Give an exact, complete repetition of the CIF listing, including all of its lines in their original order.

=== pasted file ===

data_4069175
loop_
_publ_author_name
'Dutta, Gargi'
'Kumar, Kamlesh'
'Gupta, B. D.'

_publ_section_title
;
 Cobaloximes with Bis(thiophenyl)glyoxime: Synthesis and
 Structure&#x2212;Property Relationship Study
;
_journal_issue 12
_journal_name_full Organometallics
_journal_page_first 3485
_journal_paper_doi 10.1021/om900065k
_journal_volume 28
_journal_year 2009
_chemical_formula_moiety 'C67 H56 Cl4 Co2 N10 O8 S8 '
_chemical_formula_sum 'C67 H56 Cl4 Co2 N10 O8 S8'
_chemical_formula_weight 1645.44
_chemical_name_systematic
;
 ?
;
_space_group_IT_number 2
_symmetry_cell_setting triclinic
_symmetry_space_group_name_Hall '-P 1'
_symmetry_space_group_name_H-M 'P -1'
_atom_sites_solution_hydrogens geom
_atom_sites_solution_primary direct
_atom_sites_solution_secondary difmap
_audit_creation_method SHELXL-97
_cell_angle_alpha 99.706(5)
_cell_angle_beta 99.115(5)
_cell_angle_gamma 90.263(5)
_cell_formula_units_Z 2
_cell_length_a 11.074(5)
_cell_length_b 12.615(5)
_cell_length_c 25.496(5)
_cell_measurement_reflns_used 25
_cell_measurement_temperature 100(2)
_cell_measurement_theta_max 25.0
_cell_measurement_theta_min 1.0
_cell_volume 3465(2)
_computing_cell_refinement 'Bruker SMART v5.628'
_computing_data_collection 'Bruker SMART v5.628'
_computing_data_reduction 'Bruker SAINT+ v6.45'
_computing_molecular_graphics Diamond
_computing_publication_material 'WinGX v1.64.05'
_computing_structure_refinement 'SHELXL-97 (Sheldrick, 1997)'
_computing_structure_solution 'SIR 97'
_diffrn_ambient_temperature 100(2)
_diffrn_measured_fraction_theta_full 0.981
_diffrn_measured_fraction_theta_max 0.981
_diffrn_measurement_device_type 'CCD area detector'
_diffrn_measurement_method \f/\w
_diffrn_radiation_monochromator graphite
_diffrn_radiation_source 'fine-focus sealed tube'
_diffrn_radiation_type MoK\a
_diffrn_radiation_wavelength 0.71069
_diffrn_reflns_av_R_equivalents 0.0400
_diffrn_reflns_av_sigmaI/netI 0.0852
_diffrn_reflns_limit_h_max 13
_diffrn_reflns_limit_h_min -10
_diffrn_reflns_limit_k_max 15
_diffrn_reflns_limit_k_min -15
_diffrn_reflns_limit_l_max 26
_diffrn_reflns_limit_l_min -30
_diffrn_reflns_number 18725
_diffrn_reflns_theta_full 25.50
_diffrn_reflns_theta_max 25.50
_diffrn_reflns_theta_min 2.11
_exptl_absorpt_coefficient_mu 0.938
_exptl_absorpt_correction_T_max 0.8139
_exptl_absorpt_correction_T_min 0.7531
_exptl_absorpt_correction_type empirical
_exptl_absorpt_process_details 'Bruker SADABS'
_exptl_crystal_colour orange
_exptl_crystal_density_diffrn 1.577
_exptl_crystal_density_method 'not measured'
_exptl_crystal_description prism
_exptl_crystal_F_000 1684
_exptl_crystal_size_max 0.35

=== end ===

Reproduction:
data_4069175
loop_
_publ_author_name
'Dutta, Gargi'
'Kumar, Kamlesh'
'Gupta, B. D.'

_publ_section_title
;
 Cobaloximes with Bis(thiophenyl)glyoxime: Synthesis and
 Structure&#x2212;Property Relationship Study
;
_journal_issue 12
_journal_name_full Organometallics
_journal_page_first 3485
_journal_paper_doi 10.1021/om900065k
_journal_volume 28
_journal_year 2009
_chemical_formula_moiety 'C67 H56 Cl4 Co2 N10 O8 S8 '
_chemical_formula_sum 'C67 H56 Cl4 Co2 N10 O8 S8'
_chemical_formula_weight 1645.44
_chemical_name_systematic
;
 ?
;
_space_group_IT_number 2
_symmetry_cell_setting triclinic
_symmetry_space_group_name_Hall '-P 1'
_symmetry_space_group_name_H-M 'P -1'
_atom_sites_solution_hydrogens geom
_atom_sites_solution_primary direct
_atom_sites_solution_secondary difmap
_audit_creation_method SHELXL-97
_cell_angle_alpha 99.706(5)
_cell_angle_beta 99.115(5)
_cell_angle_gamma 90.263(5)
_cell_formula_units_Z 2
_cell_length_a 11.074(5)
_cell_length_b 12.615(5)
_cell_length_c 25.496(5)
_cell_measurement_reflns_used 25
_cell_measurement_temperature 100(2)
_cell_measurement_theta_max 25.0
_cell_measurement_theta_min 1.0
_cell_volume 3465(2)
_computing_cell_refinement 'Bruker SMART v5.628'
_computing_data_collection 'Bruker SMART v5.628'
_computing_data_reduction 'Bruker SAINT+ v6.45'
_computing_molecular_graphics Diamond
_computing_publication_material 'WinGX v1.64.05'
_computing_structure_refinement 'SHELXL-97 (Sheldrick, 1997)'
_computing_structure_solution 'SIR 97'
_diffrn_ambient_temperature 100(2)
_diffrn_measured_fraction_theta_full 0.981
_diffrn_measured_fraction_theta_max 0.981
_diffrn_measurement_device_type 'CCD area detector'
_diffrn_measurement_method \f/\w
_diffrn_radiation_monochromator graphite
_diffrn_radiation_source 'fine-focus sealed tube'
_diffrn_radiation_type MoK\a
_diffrn_radiation_wavelength 0.71069
_diffrn_reflns_av_R_equivalents 0.0400
_diffrn_reflns_av_sigmaI/netI 0.0852
_diffrn_reflns_limit_h_max 13
_diffrn_reflns_limit_h_min -10
_diffrn_reflns_limit_k_max 15
_diffrn_reflns_limit_k_min -15
_diffrn_reflns_limit_l_max 26
_diffrn_reflns_limit_l_min -30
_diffrn_reflns_number 18725
_diffrn_reflns_theta_full 25.50
_diffrn_reflns_theta_max 25.50
_diffrn_reflns_theta_min 2.11
_exptl_absorpt_coefficient_mu 0.938
_exptl_absorpt_correction_T_max 0.8139
_exptl_absorpt_correction_T_min 0.7531
_exptl_absorpt_correction_type empirical
_exptl_absorpt_process_details 'Bruker SADABS'
_exptl_crystal_colour orange
_exptl_crystal_density_diffrn 1.577
_exptl_crystal_density_method 'not measured'
_exptl_crystal_description prism
_exptl_crystal_F_000 1684
_exptl_crystal_size_max 0.35